Julius S. Scott (1955–2021)
Historian of the Black Atlantic
It is hard to imagine that any historian has ever been more famous for a dissertation.
Julius S. Scott III was born in 1955 in Marshall, Texas. His mother was a librarian, and his father was a Methodist minister and president of Wiley College, an HBCU founded in 1873. Scott graduated from Brown University in 1977 and entered the history PhD program at Duke University in 1978. He worked closely with a group of historians, including his adviser Peter Wood, that was committed to broadening the geography of early American history and expanding its cast of characters.
In his dissertation, “The Common Wind: Currents of Afro-American Communication in the Era of the Haitian Revolution,” completed in 1986 with the support of a fellowship at the Carter G. Woodson Institute for African American and African Studies at the University of Virginia, he wove archival stories together to offer a new vision of how news and ideas coursed from place to place in the 1790s through the movement of Black sailors. Scott’s work revolutionized the study of the Haitian Revolution and the Atlantic world, generating tremendous excitement as it circulated hand to hand like an underground mixtape.
Scott taught at the University of Illinois at Chicago and Rice University before returning to Duke as an assistant professor in 1988. There, he shaped the work of several classes of graduate students who were beginning to contemplate a long Black freedom struggle stretching from the 15th-century beginnings of the transatlantic slave trade through the 1960s-era Black Power Movement. Among them were several scholars who have helped to redefine the study of the African diaspora in early America, a subfield that orbited around Scott’s dissertation and teaching.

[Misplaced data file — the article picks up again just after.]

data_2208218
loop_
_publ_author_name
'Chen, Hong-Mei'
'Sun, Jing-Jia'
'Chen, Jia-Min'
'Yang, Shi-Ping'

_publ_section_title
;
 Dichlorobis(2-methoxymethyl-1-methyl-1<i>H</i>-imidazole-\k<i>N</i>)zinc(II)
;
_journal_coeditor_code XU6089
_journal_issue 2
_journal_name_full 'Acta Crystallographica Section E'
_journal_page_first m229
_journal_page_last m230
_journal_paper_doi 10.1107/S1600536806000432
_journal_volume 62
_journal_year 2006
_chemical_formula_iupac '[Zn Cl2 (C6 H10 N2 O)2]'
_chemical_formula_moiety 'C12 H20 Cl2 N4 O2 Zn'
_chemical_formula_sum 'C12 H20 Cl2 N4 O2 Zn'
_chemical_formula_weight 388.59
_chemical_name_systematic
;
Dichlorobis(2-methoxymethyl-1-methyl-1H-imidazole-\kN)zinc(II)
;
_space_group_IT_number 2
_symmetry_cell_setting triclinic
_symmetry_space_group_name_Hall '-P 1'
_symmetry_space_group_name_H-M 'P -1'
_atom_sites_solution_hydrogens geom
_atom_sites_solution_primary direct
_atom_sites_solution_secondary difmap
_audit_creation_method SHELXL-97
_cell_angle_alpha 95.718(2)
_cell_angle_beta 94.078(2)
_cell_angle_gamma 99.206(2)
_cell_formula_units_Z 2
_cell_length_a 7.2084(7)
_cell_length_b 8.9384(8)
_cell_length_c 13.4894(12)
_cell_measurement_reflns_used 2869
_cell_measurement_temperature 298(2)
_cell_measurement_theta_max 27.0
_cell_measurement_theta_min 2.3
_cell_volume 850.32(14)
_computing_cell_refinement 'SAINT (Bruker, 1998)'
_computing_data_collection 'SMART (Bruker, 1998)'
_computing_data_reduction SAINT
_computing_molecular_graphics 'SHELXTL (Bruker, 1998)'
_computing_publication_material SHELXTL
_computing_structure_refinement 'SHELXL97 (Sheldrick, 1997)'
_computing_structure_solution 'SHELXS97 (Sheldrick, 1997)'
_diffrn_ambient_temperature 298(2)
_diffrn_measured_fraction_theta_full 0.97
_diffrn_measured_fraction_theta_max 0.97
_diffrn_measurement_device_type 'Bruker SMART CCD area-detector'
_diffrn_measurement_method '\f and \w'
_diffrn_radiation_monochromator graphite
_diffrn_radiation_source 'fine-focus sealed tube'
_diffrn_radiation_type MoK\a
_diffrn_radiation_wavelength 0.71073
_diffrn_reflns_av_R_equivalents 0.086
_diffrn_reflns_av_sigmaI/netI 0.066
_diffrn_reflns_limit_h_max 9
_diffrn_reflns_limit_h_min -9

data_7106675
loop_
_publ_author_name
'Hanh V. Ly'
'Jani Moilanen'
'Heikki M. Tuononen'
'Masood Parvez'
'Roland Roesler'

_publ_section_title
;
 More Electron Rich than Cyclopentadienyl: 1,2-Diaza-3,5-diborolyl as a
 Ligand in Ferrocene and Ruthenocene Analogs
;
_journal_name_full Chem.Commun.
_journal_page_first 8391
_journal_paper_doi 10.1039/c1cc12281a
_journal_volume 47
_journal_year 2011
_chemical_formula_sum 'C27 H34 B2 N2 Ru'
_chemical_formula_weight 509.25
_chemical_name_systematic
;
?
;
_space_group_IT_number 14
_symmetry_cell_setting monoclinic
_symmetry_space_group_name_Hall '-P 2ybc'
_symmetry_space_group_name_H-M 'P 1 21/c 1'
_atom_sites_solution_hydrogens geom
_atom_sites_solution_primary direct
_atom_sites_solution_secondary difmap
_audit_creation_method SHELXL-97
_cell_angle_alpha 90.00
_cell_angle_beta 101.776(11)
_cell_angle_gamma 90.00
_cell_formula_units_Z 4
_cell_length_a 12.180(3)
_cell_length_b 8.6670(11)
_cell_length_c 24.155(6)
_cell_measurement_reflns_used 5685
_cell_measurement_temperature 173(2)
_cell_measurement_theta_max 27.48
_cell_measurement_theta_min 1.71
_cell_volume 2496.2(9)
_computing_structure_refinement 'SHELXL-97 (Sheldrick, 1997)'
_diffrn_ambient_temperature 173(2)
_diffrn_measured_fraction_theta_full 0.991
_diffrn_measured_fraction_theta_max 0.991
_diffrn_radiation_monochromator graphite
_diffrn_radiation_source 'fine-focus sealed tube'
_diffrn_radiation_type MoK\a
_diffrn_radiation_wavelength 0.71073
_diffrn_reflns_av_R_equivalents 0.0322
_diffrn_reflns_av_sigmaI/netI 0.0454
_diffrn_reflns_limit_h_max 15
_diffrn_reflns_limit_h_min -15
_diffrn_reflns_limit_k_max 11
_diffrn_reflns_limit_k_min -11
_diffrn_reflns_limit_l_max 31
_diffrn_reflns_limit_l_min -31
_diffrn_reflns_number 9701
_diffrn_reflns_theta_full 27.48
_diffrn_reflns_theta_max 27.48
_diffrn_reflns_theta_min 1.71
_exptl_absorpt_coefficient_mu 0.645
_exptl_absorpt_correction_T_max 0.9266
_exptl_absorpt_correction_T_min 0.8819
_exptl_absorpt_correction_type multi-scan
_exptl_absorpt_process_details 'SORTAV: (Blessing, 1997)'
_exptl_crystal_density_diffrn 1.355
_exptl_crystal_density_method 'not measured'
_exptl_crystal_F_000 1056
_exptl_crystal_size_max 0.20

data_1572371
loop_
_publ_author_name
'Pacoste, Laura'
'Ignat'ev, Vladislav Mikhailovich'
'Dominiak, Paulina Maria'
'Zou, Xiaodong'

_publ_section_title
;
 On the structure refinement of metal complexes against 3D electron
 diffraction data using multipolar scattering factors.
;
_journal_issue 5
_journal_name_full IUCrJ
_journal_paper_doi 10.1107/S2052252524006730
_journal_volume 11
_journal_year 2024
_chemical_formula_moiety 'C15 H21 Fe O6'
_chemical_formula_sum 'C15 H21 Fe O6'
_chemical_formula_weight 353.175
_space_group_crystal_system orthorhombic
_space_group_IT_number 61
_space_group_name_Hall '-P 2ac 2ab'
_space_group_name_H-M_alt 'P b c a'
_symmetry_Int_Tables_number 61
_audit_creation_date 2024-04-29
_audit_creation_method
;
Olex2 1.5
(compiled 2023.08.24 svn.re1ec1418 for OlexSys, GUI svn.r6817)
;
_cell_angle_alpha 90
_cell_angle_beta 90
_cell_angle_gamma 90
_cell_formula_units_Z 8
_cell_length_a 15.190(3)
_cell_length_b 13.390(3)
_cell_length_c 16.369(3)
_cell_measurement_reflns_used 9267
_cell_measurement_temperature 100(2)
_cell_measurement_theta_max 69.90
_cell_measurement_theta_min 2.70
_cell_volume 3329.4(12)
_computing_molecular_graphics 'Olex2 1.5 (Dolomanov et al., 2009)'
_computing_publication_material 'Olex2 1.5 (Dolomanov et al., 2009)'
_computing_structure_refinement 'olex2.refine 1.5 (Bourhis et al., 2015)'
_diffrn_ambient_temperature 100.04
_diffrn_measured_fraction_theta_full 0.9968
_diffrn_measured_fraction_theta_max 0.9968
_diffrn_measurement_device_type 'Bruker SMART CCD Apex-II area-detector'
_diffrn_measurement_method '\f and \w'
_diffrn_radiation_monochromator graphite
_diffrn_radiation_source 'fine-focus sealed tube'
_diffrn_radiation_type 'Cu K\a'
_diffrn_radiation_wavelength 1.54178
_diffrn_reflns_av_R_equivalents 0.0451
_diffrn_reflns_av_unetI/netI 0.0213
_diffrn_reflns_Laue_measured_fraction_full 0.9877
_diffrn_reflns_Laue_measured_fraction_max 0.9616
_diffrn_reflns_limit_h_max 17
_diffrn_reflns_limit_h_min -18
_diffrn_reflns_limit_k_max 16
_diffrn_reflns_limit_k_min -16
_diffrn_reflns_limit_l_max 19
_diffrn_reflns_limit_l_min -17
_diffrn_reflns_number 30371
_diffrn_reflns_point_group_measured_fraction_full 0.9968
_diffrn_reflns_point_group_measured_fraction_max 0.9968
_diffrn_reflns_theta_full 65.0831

Duke students quickly came to understand the high bar that Scott set, and they may well have originated the practice of passing a xeroxed copy of “Common Wind” from student to student. As a teacher, Scott exemplified the balance that only the best historians can muster—understated at the head of the seminar table, teaching from a space that reflected his deep connection to the Afro-diasporic past. His commitment to careful and archivally rooted thought elicited a striving for care in his students that at times felt daunting. Scott recognized the stakes of racial inequity but required us to support our ideas with archival engagement, which led us to refuse facile notions of Black life in favor of complexity. He also joined us for drinks and conversations, modeling the importance of a life outside the archive. Discussions with Scott could unfold over hours and frequently left one with a renewed clarity concerning all the homework still to be done.
It was perhaps that sense of never having done quite enough research that proved to be a challenge too hard for Scott to overcome himself. Shortly after Scott completed his dissertation, an editor claimed the book was too narrow in its focus to warrant publication. Scott continued his research, which had already surpassed his contemporaries in its archival breadth, but carried a conviction that he had not done enough work to make “Common Wind” into the book that he wanted it to be.
Scott departed from Duke in 1994. After a stint at New York University, he took a position at the University of Michigan in 1997, where he taught popular undergraduate courses and continued mentoring graduate students for the rest of his career. In 2008, his colleagues at the University of Michigan organized a symposium on what was then the still unpublished manuscript. Scholars from around the world gathered to honor his impact on the field and to express their intellectual debts to his scholarship. (Michigan recently created the Julius S. Scott III Fellowship in Caribbean and Atlantic History in his honor.) In 2018, James Dator and Marcus Rediker worked with Verso Press to make The Common Wind available in book form. It is now formally recognized as a landmark study of Black revolution in the age of slavery.
If it has lately become common to talk about the afterlife of slavery, we should have just as much appreciation for the afterlife of antislavery—passed by word of mouth among contemporaries of the Haitian Revolution and later from hand to hand, inbox to inbox, and platform to platform, by way of Scott’s legendary scholarship.
University of Virginia
Jennifer L. Morgan
New York University
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